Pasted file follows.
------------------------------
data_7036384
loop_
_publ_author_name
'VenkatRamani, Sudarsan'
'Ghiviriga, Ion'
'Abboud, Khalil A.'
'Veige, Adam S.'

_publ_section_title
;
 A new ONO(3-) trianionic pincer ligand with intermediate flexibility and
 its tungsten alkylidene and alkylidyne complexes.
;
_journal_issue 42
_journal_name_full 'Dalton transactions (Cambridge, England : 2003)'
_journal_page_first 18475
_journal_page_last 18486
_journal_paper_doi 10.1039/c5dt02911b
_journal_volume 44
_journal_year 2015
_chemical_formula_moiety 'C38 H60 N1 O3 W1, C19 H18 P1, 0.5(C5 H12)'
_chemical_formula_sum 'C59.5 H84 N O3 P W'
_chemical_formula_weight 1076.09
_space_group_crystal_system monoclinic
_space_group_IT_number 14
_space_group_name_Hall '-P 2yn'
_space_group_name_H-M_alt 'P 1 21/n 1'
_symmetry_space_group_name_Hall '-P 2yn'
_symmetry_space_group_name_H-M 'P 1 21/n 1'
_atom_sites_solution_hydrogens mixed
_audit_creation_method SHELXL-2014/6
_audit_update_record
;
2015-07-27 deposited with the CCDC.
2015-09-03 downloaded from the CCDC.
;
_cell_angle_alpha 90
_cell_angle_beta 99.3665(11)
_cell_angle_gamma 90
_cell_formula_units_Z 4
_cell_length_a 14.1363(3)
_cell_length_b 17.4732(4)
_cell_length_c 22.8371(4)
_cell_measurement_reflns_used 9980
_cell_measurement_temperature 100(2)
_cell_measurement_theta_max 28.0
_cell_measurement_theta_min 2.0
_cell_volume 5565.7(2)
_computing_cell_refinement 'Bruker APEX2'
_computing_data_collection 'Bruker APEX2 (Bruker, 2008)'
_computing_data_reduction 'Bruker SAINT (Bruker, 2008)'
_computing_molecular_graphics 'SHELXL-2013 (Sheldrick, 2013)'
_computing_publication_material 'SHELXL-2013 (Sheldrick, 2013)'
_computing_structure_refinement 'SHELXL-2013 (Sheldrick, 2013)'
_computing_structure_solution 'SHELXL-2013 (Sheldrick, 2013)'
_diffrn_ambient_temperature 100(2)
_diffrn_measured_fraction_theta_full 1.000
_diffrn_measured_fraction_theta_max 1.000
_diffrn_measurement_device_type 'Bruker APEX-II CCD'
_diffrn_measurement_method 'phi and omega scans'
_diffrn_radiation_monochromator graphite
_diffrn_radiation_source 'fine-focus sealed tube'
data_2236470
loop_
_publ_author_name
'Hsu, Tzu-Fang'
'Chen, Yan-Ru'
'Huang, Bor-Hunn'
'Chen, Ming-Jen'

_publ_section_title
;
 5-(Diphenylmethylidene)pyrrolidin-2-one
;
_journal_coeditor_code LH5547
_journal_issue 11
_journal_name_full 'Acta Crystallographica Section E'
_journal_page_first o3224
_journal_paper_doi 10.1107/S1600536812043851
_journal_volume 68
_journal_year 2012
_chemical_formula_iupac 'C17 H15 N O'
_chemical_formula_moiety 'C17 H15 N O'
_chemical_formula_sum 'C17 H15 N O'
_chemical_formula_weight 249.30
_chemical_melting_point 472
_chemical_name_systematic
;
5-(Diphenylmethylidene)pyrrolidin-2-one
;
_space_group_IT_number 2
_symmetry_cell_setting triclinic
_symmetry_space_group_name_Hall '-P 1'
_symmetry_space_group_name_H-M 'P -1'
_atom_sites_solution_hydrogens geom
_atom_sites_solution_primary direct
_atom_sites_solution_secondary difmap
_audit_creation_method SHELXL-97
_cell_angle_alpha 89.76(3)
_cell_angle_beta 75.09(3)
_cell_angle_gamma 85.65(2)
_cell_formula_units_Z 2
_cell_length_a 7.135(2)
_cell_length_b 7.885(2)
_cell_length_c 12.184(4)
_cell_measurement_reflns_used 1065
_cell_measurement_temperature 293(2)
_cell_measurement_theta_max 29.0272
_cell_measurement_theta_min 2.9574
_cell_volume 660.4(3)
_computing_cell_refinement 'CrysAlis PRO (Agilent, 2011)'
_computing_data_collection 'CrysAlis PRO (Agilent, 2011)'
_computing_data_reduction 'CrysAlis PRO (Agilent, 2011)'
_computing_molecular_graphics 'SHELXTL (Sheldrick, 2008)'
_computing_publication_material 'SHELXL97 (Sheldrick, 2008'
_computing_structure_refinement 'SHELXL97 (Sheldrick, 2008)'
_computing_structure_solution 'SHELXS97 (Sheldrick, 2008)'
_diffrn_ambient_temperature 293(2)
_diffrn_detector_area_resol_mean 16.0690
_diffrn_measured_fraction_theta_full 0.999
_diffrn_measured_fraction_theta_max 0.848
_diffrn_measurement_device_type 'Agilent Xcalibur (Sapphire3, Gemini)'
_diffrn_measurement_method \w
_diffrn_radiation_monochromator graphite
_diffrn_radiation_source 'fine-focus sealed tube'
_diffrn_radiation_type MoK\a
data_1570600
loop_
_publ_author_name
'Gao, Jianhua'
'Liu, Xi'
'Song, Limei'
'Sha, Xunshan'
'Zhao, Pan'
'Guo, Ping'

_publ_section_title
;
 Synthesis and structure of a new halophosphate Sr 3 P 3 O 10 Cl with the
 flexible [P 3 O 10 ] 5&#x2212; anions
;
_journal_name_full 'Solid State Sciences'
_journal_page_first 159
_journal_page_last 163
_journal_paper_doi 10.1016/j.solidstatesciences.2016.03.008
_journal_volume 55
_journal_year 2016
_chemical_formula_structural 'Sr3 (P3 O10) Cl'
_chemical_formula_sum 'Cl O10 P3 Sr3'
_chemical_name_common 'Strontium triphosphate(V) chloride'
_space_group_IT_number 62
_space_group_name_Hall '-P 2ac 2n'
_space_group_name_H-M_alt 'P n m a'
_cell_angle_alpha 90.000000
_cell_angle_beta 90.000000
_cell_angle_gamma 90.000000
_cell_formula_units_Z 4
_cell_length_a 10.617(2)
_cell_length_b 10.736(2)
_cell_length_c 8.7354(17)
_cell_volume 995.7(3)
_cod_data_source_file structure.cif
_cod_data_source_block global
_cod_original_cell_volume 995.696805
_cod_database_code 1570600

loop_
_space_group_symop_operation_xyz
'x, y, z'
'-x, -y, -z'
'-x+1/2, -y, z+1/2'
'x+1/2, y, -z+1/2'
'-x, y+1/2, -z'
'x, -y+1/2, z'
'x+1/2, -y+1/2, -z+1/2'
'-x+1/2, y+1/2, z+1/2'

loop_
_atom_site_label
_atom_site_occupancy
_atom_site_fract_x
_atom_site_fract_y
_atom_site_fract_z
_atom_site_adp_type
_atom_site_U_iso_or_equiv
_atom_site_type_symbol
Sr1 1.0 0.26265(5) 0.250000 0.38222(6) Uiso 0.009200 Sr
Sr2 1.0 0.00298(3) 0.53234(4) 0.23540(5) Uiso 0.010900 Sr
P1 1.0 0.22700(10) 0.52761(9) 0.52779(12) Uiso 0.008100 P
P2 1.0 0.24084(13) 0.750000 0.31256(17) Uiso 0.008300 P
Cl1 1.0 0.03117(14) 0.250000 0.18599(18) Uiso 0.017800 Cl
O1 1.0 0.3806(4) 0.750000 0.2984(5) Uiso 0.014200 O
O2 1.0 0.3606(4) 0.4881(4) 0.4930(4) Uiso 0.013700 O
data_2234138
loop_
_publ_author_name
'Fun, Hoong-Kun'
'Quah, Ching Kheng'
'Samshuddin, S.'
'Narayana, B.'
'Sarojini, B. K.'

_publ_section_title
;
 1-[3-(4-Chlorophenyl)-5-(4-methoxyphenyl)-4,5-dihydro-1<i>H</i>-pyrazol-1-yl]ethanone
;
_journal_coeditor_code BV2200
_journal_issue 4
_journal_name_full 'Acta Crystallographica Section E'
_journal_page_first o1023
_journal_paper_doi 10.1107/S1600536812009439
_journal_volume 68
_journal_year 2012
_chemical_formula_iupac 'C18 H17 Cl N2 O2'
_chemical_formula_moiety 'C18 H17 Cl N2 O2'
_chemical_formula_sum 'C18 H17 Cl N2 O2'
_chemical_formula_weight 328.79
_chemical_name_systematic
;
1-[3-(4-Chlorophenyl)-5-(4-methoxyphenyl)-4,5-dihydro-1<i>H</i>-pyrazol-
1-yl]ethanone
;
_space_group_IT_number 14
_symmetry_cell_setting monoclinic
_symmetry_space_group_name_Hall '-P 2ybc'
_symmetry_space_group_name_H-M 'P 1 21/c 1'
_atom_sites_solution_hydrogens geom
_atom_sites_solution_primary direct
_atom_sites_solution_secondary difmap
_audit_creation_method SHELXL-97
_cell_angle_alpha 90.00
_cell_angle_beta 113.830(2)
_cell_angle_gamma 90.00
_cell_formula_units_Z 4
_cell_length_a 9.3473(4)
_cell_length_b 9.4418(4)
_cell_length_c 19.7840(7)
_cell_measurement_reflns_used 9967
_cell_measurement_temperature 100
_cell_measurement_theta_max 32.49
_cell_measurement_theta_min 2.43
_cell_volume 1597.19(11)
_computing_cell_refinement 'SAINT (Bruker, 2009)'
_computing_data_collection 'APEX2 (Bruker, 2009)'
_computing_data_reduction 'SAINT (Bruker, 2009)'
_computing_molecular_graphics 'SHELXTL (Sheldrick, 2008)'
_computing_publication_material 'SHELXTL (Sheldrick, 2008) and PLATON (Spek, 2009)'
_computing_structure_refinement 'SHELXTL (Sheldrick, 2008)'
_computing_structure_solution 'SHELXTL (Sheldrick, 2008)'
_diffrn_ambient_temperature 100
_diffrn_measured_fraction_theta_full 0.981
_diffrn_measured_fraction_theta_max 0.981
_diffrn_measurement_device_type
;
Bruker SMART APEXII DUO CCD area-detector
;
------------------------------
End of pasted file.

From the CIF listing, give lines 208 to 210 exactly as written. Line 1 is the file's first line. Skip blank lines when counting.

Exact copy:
_chemical_formula_iupac 'C18 H17 Cl N2 O2'
_chemical_formula_moiety 'C18 H17 Cl N2 O2'
_chemical_formula_sum 'C18 H17 Cl N2 O2'